- The maximum Section 179 deduction for qualified business property, including off-the-shelf software, is available for 2015 and is now permanently set at $500,000 (subject to a taxable income limitation). The deduction is phased out above a $2 million threshold. Both thresholds will be indexed for inflation beginning in 2016.
- The additional first-year depreciation deduction, known as “bonus depreciation,” is available for 2015 when you buy qualified business property. The deduction is extended through 2019.
- You can claim the work opportunity tax credit for 2015 if you hired eligible individuals last year. This credit is extended for five years (through 2019).
Because the Act was passed so late in the year, you’ll have to review your 2015 transactions to take advantage of applicable breaks and claim them on your 2015 federal income tax return. Also, with the rules now extended through 2016 (and in some cases beyond), you can begin to update your current tax plan with some measure of certainty.
Give us a call for more information and for help in determining which changes affect you.
- Starting January 1, the standard mileage rate for driving a vehicle for business purposes is set at 54 cents per mile. That’s down from 57.5 cents in 2015.
- Medical and moving. The rate for medical and moving mileage decreases from last year’s 23 cents a mile to 19 cents a mile.
- The general rate for charitable driving remains at 14 cents a mile.
Add cash management to your list of business goals for 2016. Commitment to effective practices and techniques can be the key to keeping your business operating on a sound footing. Some tips:
Reduce lag time. Reducing the time between sending out invoices and receiving payment may take the form of giving incentive discounts to customers who pay early. On the expense side, aim for just-in-time inventory to reduce holding costs.
Establish a line of credit. To cover shortfalls resulting from excessive lag time, unforeseen business disruptions, or weakening in your particular market, set up a line of credit with your local financial institution. What to watch out for: The tendency to let short-term credit develop into a crutch that props up poor cash management.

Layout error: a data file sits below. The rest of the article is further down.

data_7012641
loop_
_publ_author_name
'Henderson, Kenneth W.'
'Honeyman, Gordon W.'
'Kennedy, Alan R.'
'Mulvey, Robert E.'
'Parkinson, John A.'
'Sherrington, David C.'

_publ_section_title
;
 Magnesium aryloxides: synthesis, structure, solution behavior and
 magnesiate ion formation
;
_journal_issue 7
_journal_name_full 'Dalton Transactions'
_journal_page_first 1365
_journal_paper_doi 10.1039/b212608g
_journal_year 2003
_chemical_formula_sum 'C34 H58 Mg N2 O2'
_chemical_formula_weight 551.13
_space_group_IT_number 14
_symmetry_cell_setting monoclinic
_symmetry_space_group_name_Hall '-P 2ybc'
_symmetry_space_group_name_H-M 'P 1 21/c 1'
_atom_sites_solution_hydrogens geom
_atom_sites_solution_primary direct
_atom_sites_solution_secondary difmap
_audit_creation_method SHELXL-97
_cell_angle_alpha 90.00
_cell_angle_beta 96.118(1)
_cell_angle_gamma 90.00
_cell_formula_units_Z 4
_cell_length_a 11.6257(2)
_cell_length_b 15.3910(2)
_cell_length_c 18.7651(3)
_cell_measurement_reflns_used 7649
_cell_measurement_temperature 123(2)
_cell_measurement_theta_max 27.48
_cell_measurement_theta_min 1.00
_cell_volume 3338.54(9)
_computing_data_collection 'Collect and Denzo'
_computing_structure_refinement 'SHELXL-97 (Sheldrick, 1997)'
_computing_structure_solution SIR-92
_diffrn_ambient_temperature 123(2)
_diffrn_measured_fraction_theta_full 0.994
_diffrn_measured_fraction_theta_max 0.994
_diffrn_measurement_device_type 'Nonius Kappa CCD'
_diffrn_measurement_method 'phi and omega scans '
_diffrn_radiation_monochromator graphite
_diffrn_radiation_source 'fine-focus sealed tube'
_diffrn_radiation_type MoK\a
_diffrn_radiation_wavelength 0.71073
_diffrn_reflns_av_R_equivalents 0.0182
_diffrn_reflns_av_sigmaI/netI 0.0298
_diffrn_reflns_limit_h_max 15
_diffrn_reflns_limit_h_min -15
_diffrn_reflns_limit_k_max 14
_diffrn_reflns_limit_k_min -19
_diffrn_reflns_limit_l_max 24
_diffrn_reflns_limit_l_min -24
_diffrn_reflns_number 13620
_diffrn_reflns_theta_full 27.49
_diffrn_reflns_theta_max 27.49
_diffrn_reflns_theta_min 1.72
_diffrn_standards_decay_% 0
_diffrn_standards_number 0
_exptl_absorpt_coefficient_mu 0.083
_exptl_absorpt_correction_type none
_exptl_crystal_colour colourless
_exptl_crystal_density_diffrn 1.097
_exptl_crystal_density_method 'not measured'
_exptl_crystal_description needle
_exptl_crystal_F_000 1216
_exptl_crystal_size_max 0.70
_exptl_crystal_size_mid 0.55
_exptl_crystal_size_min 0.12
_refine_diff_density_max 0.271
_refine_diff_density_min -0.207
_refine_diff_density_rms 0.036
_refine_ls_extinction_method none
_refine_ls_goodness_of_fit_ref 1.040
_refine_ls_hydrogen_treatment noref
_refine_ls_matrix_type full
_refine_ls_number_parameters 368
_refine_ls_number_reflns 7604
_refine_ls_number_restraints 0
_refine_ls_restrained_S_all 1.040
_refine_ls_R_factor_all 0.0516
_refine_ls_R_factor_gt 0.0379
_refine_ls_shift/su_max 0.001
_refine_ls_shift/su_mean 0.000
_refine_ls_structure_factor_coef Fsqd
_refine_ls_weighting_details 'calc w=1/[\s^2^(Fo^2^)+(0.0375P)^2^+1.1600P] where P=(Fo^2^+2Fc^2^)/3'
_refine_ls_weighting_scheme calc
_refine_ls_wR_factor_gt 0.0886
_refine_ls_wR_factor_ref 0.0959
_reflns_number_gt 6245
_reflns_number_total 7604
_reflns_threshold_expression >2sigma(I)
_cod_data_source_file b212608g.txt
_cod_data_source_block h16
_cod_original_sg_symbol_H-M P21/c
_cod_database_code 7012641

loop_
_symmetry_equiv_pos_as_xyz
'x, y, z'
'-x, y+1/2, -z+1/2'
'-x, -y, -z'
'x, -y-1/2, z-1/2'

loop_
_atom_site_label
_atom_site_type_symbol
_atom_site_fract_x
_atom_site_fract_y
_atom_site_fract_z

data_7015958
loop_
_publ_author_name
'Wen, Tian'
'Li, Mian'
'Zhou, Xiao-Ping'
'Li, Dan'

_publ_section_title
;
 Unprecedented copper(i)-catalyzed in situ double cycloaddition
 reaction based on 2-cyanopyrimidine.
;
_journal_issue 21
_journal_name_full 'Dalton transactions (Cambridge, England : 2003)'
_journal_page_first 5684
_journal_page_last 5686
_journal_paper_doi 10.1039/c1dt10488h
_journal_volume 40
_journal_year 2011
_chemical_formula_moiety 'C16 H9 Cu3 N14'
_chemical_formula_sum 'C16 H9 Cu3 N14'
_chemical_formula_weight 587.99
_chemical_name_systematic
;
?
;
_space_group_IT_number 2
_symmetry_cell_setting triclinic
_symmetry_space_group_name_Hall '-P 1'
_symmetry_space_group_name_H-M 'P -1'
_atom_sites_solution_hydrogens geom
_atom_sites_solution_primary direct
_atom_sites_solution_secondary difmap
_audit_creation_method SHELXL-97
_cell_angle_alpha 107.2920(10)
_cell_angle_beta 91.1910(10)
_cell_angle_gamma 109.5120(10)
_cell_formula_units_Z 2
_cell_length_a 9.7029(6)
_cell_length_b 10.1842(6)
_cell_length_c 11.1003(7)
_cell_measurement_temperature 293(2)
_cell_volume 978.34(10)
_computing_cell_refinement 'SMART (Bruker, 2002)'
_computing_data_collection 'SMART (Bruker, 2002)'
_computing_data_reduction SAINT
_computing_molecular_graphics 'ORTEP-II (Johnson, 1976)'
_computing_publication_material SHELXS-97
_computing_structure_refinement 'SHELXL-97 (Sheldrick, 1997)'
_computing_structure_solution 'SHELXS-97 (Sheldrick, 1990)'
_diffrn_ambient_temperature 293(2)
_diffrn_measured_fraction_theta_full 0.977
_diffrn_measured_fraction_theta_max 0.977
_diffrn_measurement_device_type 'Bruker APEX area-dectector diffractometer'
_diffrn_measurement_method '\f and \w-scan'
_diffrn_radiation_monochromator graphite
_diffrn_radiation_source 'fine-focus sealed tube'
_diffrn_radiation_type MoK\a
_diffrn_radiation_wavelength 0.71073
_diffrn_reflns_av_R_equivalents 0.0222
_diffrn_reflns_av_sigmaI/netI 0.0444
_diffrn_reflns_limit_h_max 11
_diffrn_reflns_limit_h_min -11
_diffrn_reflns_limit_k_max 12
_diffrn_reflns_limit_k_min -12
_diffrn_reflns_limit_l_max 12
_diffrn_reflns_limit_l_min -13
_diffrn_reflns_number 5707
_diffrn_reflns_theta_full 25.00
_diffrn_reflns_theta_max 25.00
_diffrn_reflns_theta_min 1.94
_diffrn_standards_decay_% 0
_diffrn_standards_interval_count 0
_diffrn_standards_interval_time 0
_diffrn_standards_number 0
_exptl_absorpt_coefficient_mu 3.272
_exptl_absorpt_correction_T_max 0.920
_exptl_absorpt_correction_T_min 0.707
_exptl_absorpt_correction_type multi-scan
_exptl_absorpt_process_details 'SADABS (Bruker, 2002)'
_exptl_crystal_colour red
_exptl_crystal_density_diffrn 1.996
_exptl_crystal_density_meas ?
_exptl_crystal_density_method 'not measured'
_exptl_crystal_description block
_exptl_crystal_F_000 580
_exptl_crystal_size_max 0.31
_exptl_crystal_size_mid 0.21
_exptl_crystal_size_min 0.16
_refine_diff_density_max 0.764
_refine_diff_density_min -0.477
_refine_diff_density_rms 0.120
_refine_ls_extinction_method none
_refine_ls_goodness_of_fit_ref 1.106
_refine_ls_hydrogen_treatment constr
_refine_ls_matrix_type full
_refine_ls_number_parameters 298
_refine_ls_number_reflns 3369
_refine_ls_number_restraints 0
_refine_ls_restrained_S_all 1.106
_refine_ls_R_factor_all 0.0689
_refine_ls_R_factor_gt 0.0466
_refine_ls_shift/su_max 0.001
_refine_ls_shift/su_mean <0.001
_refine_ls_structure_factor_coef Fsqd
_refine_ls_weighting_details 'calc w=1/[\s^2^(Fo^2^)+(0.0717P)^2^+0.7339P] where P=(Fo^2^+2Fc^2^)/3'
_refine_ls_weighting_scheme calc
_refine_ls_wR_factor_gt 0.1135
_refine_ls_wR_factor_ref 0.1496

Check out new customers. Assess whether new clients are likely to pay on time before extending credit. Deadbeat clients can squeeze your firm’s cash flow quickly.
Grow with caution. Expanding into new markets can bring momentum and additional sources of income. But developing new product lines, expanding facilities, hiring employees, and ramping up your marketing budget all consume cash. Be sure your cash forecasts are accurate. Review and update them on a regular basis.
A new year means tax return filing season has arrived once again. Among the tax deadlines you may be required to meet in the next few months are the following:
- January 15 – Due date for the fourth and final installment of 2015 estimated tax for individuals (unless you file your 2015 return and pay any balance due by February 1).
- February 1 – Employers must furnish 2015 W-2 statements to employees. Payers must furnish 1099 information statements to payees. (The deadline for Form 1099-B and consolidated statements is February 16.)
- February 1 – Employers must generally file 2015 federal unemployment tax returns and pay any tax due.
- February 29 – Payers must file information returns (except Forms 1095-B and 1095-C) with the IRS. (March 31 is the deadline if filing electronically.)
- February 29 – Employers must send W-2 copies to the Social Security Administration. (March 31 is the deadline if filing electronically.)
- March 31 – Large employers must furnish Form 1095-C to employees.
- May 31 – Forms 1095-B and 1095-C due to IRS. (June 30 is the deadline if filing electronically.)